Hybrid conference ”Artists’ Workshop Practice in the Renaissance”
Organized by Michelle O’Malley, Lydia Goodson and Michael W. Kwakkelstein
20-21 September 2023
The workshop was the nexus of artistic production in the Renaissance, yet the idea of the workshop and its concomitant acknowledgment of many hands has never sat comfortably within an art historical tradition that continues to prioritise attribution. While many scholars consider the work made in artists’ workshops and much recent scholarship seeks to attribute the outputs of the assistants of well-known painters and sculptors, there are still many questions concerning quotidian life in the workshop that have attracted little scholarly attention, and about which we know very little – or practically nothing.
How did an Italian Renaissance artists’ workshop function? What norms, rhythms of work, and protocols governed its day-to-day operation? What do we know about the detail and manner of the training assistants received and what can we tell about ways they absorbed tuition? How did masters manage the operation of the workshop members in the organisation of production? Are there connections between workshop practices and style? Did location and networks affect methods of working? Artists’ Workshop Practices in the Renaissance examines such questions.
The conference develops from a project centred at the Warburg Institute, London, which looks closely, critically and collaboratively at issues of Renaissance artists’ workshop practice. We aim to pool data from disparate artists and artisans and to trade methodologies to build a better picture of daily workshop life. But more than that, the project opens out fundamental aspects of our understanding of workshop practice through long, focused discussion on topics that explore how the members of a workshop specifically operated together to make works of art. The conference will consider issues of the workshop context and its materials and look both at how training worked on the ground and at how artists used or built on their training. It will address questions of management that have to do with how work was organised and masters might specifically deploy their assistants and contribute their own talents to making works. Management is often seen in practices of the reproduction of figures or compositions in works of art and so a section of the conference is devoted to looking forensically at ‘copies’ to determine the extent and means of replication and appropriation, especially in artists most expected to employ reproduction techniques. In the last session, the conference turns to the management of production that must occur outside the workshop and, finally, analyses the uneasy integration of the concept of the workshop into the art historical canon.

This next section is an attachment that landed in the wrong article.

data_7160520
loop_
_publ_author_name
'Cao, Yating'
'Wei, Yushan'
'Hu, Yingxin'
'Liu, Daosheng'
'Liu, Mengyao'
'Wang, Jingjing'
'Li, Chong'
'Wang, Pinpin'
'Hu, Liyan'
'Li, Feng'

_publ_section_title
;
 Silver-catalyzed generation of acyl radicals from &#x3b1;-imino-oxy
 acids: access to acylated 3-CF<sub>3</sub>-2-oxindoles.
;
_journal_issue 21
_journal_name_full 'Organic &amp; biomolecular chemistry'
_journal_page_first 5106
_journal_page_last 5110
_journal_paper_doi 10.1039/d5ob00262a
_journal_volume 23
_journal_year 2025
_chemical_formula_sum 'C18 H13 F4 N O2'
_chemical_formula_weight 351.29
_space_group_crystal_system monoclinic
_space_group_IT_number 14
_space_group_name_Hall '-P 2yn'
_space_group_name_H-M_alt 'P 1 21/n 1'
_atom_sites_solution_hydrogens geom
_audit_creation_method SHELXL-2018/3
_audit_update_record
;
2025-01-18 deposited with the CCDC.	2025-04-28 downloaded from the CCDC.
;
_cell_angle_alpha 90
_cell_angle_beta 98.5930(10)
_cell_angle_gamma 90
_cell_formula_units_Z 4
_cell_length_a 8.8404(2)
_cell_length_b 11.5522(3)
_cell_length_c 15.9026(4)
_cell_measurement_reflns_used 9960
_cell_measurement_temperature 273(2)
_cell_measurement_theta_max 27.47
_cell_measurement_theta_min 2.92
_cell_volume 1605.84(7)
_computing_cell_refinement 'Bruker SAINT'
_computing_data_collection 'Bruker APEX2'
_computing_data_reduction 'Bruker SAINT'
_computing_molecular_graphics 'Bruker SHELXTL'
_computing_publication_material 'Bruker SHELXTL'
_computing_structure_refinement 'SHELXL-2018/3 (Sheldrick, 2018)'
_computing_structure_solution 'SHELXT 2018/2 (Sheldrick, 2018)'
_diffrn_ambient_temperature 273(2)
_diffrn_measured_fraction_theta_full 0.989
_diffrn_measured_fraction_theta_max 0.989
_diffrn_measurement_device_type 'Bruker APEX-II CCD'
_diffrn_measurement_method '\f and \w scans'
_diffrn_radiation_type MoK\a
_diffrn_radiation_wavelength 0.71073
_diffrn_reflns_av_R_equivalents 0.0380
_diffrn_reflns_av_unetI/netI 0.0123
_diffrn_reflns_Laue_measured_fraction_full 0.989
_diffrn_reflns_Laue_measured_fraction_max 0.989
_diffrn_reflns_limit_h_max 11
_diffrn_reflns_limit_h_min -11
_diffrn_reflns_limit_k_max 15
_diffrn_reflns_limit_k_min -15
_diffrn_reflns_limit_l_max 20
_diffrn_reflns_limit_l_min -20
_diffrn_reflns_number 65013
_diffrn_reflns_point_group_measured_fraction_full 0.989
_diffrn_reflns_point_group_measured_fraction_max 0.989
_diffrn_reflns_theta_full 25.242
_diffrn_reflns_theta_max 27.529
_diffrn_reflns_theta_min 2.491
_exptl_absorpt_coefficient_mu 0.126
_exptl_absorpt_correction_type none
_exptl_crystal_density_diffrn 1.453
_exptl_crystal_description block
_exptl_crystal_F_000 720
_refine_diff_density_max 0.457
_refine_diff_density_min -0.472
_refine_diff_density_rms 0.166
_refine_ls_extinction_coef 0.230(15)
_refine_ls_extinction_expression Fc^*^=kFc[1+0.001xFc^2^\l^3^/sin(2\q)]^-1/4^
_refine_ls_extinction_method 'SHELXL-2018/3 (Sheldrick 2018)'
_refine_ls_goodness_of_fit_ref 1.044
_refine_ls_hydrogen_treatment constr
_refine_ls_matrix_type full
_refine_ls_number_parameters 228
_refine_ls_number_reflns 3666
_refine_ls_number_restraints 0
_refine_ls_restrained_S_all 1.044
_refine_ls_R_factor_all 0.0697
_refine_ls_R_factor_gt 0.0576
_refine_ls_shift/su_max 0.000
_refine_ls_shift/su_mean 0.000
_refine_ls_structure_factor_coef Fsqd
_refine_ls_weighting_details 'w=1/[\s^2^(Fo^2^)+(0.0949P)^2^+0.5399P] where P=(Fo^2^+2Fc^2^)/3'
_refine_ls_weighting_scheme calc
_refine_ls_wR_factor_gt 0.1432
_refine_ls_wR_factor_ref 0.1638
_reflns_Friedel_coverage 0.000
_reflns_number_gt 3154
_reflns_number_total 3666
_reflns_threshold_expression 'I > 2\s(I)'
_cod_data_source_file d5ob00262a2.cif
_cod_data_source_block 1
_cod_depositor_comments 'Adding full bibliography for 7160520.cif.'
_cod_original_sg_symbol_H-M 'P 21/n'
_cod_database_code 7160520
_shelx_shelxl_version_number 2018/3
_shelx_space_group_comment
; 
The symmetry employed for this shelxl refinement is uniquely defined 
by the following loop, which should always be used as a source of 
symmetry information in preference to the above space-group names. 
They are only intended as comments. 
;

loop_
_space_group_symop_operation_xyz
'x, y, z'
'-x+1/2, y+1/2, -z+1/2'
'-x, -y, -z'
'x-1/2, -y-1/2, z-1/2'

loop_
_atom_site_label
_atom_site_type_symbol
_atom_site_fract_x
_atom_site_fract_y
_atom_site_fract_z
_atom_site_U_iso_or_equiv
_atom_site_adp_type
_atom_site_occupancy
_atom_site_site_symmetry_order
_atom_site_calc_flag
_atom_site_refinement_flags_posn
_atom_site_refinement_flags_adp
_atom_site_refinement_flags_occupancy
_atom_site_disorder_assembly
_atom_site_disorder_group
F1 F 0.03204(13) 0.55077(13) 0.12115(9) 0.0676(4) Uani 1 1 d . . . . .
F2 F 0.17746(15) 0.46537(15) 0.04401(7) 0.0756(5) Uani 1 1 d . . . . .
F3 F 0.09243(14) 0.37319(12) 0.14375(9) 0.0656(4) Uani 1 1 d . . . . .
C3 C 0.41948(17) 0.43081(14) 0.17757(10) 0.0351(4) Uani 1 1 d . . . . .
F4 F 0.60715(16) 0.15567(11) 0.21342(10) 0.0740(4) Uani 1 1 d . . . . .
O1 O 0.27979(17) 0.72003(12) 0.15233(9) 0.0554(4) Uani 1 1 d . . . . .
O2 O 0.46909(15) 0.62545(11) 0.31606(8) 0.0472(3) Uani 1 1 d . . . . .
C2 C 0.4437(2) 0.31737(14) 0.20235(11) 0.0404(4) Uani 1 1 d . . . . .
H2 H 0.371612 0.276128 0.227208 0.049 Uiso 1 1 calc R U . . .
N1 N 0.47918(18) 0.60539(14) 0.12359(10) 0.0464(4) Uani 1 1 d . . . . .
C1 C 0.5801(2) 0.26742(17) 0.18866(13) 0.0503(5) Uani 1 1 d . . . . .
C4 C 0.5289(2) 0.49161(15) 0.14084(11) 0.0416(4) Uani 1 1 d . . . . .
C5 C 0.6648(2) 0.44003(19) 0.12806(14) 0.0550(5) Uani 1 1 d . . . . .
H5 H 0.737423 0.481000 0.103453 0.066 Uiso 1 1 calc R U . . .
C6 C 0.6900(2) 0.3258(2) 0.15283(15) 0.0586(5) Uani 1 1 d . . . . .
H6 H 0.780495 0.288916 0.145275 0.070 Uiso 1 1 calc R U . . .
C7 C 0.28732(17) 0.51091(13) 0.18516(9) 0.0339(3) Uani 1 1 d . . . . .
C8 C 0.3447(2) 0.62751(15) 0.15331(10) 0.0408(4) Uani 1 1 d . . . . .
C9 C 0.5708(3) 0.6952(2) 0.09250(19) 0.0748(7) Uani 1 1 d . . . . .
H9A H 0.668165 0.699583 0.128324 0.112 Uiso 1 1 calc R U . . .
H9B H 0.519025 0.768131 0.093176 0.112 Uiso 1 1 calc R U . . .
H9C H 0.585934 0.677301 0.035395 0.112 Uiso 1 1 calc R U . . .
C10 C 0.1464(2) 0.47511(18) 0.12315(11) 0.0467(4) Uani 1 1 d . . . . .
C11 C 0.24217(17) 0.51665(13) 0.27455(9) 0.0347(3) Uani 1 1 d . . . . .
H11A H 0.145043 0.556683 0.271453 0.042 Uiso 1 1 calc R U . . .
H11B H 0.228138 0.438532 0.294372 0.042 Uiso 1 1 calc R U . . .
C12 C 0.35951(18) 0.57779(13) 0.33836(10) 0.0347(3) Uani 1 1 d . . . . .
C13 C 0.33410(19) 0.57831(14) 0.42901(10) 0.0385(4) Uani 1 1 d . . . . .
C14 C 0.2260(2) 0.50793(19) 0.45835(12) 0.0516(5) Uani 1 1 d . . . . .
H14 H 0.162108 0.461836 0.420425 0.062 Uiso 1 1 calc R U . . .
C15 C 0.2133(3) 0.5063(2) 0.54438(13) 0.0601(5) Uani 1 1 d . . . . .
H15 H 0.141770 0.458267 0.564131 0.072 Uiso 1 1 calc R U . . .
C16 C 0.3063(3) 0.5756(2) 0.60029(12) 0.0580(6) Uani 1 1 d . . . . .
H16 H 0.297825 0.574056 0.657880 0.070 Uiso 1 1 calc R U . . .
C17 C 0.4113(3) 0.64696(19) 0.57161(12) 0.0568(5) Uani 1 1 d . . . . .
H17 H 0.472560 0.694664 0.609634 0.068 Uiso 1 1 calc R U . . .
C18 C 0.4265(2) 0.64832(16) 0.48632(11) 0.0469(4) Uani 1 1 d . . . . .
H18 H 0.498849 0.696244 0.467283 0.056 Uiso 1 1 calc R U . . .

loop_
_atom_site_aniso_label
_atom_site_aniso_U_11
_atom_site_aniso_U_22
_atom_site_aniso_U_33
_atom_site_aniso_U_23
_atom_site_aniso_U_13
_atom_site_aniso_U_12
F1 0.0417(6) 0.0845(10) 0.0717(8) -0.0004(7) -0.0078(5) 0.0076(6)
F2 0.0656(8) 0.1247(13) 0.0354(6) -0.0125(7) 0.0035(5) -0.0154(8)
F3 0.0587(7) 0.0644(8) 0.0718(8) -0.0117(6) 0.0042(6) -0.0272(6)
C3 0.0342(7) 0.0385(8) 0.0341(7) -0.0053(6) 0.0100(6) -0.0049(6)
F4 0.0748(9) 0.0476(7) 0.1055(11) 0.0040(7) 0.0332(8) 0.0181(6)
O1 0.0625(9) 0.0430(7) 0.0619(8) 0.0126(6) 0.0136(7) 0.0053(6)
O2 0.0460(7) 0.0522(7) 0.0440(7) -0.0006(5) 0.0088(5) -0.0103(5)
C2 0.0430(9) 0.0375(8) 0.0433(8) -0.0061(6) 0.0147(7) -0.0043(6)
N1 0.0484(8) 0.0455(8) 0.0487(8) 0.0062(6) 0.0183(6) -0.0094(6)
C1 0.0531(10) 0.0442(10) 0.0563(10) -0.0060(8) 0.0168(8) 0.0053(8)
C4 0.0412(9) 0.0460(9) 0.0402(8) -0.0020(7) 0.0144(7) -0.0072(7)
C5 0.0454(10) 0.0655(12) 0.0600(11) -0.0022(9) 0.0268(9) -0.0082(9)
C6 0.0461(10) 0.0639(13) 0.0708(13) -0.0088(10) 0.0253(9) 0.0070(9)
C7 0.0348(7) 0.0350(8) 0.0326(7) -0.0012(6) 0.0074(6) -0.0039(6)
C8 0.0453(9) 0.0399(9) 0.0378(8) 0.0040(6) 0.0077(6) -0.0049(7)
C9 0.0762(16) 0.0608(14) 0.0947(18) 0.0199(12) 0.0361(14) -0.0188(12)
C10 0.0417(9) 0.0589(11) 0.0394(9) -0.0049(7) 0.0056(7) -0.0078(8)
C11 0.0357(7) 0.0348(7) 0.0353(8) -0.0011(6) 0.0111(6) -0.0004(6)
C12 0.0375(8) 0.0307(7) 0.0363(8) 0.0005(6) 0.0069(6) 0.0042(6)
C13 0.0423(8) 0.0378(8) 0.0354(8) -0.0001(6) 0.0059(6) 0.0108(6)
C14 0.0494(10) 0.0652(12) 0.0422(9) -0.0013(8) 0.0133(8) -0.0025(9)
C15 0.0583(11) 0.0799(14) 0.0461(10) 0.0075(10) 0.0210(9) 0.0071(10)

The conference focuses on the practice of Italian painters in the late fifteenth and early sixteenth century, but papers encompass a wider group of media and cover a chronology that stretches from the fifteenth to the seventeenth century. In terms of geography, the material under scrutiny stretches from Venice to L’Aquila and westward to viceroyal Santa Cruz. The papers are designed to raise issues in the study of how artists were deployed to make objects in a variety of workspaces and the conference schedule is organised to encourage wide discussion of the key questions it addresses.
Click here for the program.
The conference is open to the public free of charge. Pre-registration is required to guarantee seating: email@example.com.
Please click here to register for online attendance.
The NIKI is located in Florence, Viale Evangelista Torricelli 5.